To answer your question more precisely, I think that sometimes with watercolor you feel that light comes from within, and that is basically what stained glass is about. It comes to life when the light comes from within.
IE: Do you do crosswords?
SD: No—I never, ever was able to find a solution to any word or question.
Besides the “Crosswords,” there are also the works on paper where I mark the intersection of the grid with a glass head pin—and that for these works it’s also something textual that’s replaced by a language of color. They both use a different source material and have a different sense of time, in the way that you experience them, sort of how for some languages the intersection of lines in a grid is the active point. The crossword puzzles were painted within the lines that define the boxes, which is sort of the Western way of relating to the grid, so to speak. Maybe like the difference between the game of chess or the game of Go. Both are embodiments of very different kinds of relationships to such a pictorial thing as a grid.
IE: Is there anything that guides your choice of color from one piece to the next? How are you thinking about it in relation to the “Crossword” series?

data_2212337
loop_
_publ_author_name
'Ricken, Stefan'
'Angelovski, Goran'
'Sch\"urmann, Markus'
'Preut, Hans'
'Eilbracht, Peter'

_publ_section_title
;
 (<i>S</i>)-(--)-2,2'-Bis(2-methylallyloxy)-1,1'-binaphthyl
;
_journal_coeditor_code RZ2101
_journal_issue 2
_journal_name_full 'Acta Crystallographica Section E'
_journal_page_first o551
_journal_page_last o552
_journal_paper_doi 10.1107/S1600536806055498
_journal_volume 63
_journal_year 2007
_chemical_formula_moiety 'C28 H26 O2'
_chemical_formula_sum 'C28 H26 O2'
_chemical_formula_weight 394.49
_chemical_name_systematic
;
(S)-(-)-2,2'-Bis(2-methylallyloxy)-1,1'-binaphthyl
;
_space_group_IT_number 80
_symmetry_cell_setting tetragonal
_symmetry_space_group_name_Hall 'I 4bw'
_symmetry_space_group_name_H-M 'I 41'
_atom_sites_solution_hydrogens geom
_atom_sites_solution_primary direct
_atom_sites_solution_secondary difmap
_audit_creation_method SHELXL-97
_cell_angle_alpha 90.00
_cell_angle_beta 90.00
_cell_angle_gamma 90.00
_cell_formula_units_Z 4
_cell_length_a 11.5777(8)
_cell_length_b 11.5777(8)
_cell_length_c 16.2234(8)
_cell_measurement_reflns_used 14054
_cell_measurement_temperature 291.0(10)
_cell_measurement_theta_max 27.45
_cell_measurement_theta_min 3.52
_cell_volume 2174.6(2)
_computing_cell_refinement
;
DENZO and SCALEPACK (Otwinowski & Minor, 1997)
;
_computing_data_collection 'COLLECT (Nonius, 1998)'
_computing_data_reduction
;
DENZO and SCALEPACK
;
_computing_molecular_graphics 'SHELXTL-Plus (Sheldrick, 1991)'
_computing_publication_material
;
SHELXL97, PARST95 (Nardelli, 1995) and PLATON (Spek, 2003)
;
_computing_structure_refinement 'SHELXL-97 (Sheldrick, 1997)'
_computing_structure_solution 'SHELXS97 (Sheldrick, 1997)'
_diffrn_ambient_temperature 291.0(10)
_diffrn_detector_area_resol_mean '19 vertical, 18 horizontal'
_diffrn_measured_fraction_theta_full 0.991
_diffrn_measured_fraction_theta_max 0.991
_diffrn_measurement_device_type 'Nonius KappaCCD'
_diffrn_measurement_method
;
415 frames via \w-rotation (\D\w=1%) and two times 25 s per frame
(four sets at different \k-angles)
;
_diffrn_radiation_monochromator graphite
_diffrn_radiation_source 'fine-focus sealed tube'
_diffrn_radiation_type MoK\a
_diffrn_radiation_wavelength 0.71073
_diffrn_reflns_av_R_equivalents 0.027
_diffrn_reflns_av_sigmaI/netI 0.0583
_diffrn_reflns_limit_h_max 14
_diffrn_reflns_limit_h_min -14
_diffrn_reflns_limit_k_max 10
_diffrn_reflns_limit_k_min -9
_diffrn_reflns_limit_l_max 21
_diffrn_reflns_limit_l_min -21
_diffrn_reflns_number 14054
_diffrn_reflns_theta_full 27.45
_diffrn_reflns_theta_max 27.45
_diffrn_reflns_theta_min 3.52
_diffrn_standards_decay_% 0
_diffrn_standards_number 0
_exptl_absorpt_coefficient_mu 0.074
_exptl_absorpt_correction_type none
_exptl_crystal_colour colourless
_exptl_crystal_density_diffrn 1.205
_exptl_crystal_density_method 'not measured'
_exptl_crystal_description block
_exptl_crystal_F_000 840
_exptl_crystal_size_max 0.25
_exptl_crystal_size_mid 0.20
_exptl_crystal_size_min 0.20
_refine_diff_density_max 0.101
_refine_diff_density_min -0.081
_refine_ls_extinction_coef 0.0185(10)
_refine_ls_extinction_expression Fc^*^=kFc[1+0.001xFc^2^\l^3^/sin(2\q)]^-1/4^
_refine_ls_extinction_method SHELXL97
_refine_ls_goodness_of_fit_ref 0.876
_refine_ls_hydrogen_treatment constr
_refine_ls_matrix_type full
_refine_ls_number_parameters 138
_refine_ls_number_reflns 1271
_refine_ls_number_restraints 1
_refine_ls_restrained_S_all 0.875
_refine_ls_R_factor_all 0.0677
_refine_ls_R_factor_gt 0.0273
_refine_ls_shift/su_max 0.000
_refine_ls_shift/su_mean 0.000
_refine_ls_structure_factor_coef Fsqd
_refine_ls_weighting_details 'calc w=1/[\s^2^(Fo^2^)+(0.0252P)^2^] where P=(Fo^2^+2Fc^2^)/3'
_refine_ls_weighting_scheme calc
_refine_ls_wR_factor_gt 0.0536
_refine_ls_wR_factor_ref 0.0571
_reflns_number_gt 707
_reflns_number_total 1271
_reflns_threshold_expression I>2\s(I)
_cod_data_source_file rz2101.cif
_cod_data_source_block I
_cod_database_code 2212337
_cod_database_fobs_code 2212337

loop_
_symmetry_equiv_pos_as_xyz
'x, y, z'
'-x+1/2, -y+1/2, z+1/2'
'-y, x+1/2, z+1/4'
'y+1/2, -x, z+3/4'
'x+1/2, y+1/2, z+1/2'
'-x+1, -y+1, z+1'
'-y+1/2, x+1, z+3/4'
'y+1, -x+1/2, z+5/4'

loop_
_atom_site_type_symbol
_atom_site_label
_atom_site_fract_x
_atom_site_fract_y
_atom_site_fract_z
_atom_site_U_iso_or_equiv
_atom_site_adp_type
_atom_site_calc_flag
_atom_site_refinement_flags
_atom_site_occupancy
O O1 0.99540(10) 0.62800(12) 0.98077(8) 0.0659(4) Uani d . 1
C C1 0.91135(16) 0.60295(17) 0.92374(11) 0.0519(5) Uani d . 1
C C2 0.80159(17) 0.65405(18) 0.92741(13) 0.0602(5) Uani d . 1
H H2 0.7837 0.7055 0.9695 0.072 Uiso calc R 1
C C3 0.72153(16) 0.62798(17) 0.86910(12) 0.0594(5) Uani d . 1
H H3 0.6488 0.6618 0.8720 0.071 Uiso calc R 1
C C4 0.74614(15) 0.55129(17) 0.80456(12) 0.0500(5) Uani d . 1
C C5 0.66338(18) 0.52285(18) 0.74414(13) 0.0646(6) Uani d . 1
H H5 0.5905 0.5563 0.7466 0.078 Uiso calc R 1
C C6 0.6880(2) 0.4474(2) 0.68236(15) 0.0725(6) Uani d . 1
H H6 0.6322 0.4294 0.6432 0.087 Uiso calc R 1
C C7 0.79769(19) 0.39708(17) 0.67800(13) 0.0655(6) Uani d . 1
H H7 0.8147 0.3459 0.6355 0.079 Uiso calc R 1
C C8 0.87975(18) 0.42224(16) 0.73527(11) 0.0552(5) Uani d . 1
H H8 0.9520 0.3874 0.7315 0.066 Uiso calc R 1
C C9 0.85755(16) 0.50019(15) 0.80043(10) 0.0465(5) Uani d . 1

SD: In layering, there’s a lot of color that gets absorbed, and then at one point about halfway through, say, or at some point, there’s one color that I sort of take forward. That one is going to give the main sense of light and volume and direction. There are cultures that you find throughout the world, for example the Navajo in the United States, that use color to define space. They use color instead of cardinal directions, so instead of describing North, South, East, West—it’s represented by blue or yellow or black or white, and the idea that geographic space was defined by color was really really inspiring to me as I made these works. In general, this idea that color functions as a visual language, as a code. It’s kind of like applying the code to the space. In this case it’s the space that’s defined by the geometry of these crossword puzzles. The way these pieces were constructed was with this idea that color was giving direction—usually it’s light that gives direction in a painting—but this idea that color could be a direction applied from a purely pictorial point was as a very interesting idea.
“Stephen Dean” is on view at Ameringer | McEnery | Yohe Jan. 7–Feb. 6, 2016.